Adelante Comunidad Conejo
The Channel Islands Vineyard Church Pantry
Community Action of Ventura County

Grants Provide Much Needed Support to Food Share’s Pantry Network

Thanks to support from Feeding America, Food Share has been able to provide grant funding to twenty-eight members of our food pantry network. The funding has enabled investment in items like refrigerators and shelving systems that directly support each pantry’s operational capacity and their ability to serve the increasing numbers of clients they’re seeing experiencing COVID-related hardship.

Among the pantry partners receiving funding was Adelante Comunidad Conejo (ACC), which operates the Adelante Shadows Pantry in a community room at the Shadows Apartments in downtown Thousand Oaks. Commenting on the grant funding, Lilian Mendoza, President of ACC said, ”Up until now, we have been staging the pantry using existing banquet tables and three residential refrigerators. This has made keeping up with the number of pantry visitors very challenging. Now we have a reach-in refrigerator and freezer, chrome five-tier mobile shelves, and hand trucks and platform trucks for the stocking of food supplies. We can stock the pantry with more food and that has meant that few, if any, families are turned away without the items they were hoping to receive. Thank you, FoodShare, for making these improvements possible.”

In addition, several pantries including The Channel Islands Vineyard Church Pantry located in Port Hueneme, have used the grant funds to streamline their operation through improved technology. As Jim and Karen Amescua, pantry coordinators at the Vineyard Pantry explain, “The new computers have sped up the check in process and the required data reporting, plus our volunteers no longer have to use their own personal equipment.”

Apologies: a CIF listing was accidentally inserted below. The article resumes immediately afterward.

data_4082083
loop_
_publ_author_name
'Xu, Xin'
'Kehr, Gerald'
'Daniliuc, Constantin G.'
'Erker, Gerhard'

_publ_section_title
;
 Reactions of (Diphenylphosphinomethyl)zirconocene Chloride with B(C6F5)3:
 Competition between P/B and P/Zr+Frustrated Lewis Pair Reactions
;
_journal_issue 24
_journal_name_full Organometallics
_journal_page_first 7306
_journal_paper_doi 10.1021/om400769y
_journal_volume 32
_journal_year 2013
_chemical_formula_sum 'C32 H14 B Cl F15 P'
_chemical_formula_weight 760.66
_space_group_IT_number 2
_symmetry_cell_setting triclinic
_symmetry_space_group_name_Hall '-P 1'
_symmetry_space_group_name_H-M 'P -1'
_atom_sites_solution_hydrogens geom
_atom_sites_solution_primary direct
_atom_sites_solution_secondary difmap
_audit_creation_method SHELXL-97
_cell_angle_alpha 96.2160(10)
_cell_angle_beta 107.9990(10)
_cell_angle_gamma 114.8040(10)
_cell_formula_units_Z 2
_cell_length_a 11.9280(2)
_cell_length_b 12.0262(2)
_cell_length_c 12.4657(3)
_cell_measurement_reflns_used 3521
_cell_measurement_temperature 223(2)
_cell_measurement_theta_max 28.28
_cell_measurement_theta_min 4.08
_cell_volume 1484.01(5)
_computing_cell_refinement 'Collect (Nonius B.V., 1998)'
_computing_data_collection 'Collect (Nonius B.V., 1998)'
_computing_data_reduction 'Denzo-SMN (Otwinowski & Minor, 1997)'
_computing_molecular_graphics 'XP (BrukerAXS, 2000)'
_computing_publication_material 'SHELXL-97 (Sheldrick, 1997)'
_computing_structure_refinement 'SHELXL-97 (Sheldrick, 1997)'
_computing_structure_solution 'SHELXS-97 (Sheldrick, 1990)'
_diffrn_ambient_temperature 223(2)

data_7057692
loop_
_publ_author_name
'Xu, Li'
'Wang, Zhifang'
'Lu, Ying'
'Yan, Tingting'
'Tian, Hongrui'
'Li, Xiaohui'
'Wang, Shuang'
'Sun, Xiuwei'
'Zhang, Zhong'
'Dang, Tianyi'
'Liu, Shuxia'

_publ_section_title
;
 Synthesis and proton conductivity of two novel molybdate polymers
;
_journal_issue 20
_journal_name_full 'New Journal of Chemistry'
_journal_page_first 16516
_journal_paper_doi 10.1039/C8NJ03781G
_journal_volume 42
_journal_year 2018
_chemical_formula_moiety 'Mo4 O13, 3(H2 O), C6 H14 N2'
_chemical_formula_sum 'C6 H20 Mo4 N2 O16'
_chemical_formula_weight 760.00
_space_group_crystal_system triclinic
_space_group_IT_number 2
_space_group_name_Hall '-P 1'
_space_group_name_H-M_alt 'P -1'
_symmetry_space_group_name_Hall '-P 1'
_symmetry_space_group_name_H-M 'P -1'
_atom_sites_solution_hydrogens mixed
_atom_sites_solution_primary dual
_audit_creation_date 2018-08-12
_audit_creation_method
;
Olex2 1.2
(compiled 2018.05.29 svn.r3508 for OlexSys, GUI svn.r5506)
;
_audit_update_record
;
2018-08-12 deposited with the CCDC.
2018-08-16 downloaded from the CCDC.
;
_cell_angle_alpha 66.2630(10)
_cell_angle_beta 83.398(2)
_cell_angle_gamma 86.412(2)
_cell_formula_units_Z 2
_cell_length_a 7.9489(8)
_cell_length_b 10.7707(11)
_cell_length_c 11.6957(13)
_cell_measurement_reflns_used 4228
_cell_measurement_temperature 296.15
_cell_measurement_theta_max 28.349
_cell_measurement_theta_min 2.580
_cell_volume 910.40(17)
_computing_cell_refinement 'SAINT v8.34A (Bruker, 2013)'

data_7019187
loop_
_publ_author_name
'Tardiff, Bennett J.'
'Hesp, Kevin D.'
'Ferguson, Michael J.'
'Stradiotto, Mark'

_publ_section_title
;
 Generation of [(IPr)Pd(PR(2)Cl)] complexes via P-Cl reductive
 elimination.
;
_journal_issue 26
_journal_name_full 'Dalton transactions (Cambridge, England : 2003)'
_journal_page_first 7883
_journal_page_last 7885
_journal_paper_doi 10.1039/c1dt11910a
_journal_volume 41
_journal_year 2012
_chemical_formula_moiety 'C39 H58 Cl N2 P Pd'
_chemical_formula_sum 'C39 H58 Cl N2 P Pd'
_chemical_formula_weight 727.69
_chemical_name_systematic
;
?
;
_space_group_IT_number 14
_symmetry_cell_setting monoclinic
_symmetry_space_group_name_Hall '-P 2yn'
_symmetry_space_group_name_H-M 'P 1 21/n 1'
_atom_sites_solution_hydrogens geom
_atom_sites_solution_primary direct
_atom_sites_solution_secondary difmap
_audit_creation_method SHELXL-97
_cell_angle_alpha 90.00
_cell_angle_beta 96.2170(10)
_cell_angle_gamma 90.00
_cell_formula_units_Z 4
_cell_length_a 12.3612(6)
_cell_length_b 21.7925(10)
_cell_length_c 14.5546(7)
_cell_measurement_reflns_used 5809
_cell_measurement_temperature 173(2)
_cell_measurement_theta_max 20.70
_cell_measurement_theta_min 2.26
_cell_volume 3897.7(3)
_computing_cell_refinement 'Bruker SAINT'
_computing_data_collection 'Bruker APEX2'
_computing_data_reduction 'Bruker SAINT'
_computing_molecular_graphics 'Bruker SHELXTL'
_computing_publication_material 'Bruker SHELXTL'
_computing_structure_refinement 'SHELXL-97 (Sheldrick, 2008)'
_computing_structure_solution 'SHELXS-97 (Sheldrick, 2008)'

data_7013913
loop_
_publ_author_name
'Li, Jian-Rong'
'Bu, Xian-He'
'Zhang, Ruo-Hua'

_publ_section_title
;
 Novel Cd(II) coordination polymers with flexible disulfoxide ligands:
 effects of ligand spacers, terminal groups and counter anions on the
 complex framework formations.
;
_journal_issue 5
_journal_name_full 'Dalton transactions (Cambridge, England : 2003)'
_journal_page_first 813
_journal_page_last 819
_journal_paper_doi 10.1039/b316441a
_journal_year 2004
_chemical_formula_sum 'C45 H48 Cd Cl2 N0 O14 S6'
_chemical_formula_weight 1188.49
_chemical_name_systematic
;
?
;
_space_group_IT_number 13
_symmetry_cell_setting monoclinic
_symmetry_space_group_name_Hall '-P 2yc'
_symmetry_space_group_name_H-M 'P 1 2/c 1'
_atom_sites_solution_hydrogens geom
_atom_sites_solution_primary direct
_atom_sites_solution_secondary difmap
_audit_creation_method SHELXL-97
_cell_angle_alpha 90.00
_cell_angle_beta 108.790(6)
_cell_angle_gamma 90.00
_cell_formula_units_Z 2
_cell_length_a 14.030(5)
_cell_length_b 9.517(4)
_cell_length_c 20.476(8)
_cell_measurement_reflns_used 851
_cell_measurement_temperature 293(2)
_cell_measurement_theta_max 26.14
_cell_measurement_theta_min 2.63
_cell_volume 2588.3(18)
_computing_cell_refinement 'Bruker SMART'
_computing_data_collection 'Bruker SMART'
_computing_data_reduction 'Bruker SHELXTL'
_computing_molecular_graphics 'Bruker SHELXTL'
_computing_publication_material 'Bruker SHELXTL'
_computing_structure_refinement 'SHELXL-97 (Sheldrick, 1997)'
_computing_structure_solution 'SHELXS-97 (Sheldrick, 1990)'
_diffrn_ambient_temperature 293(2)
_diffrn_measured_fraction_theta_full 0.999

Still others, like Community Action of Ventura County (CAVC), have used the funding to purchase heavy-duty lifting and loading equipment. As Susana Lopez-Garcia, CAVC’s Executive Director explained, “[We have] moved from serving an average of 90 households to 400 households every week. With this new demand, the agency found itself in need of additional equipment. The biggest acquisition has been the forklift scale and pallet jack, which is needed to load and unload the increased amounts of food. We will no longer have to depend on borrowing one or be afraid that our pallet jack may break down. We thank you for this opportunity.”

Food Share team serve 3,500 seniors a month 

The CSFP team (l-r) Angela Aparicio, Iris Salazar, Edgar Sandoval, Jose Cruz, Brandon Loera

Selection of food in a Senior Kits box


According to the National Council on Aging, 43% of older adults and 21% of married seniors rely on social security for over 90% of their income. High regional living costs, healthcare and housing, mean that for many older adults in Ventura County what should be “golden years” are often the years of economic hardship and the gnawing stress of food insecurity.

Food Share reaches many of these seniors through the Commodity Supplemental Food Program (CSFP) a USDA-funded program aimed at improving the health of low-income people aged 60+ by supplementing their diets with nutritious food.

CSFP Manager, Iris Salazar, and her team distribute food boxes to more than 3,500 food-insecure Ventura County seniors a month at 34 locations across the county. The program has been even more vital during the COVID-19 pandemic, which has seen as many as 25% of Food Share’s community pantry partners close, at least temporarily.

“It’s a lifeline for many of the seniors,” commented Iris, who you can read more about in our Staff Spotlight. “We have capacity to help more people  so if you or someone you know is 60+ and has an income at or below 130 percent of the Federal Poverty Income Guidelines then please encourage them to sign up.”

For more information on the CSFP program including the current distribution locations please visit our website at:

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